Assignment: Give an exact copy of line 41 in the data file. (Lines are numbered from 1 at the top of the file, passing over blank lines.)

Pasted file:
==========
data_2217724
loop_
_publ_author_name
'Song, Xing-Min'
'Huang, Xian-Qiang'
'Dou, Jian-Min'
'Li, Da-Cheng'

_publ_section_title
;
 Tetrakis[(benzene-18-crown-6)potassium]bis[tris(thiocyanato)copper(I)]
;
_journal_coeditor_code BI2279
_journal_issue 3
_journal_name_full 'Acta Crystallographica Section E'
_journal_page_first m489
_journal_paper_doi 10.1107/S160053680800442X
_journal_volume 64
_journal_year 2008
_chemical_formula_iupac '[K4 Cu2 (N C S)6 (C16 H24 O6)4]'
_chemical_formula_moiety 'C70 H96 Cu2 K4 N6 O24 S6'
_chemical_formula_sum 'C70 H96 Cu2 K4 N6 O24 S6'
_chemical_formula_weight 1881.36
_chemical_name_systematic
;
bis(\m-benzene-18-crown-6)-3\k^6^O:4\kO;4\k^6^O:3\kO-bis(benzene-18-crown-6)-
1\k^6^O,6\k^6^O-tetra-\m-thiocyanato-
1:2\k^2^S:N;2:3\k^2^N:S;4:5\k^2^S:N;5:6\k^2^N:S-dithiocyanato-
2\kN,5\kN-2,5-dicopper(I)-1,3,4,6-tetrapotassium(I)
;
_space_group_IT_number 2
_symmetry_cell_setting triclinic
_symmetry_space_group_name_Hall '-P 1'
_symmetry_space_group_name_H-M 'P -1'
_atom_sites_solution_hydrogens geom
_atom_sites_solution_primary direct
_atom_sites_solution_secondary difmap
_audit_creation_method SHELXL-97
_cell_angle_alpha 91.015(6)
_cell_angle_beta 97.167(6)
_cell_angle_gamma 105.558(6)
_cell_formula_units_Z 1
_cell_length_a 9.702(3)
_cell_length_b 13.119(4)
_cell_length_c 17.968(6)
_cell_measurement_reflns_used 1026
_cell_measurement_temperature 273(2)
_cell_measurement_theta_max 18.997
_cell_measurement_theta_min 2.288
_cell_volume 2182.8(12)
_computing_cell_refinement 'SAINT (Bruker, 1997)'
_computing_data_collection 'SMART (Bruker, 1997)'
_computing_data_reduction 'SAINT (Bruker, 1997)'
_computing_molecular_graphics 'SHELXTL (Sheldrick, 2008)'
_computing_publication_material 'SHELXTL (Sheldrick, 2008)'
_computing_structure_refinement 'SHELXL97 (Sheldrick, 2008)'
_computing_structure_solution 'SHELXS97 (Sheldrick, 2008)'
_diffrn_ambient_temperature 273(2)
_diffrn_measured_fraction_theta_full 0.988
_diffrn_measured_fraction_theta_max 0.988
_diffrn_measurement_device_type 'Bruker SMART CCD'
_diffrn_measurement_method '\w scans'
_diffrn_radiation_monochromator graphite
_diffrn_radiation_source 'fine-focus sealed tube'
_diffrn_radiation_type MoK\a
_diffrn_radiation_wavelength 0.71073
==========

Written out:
_cell_formula_units_Z 1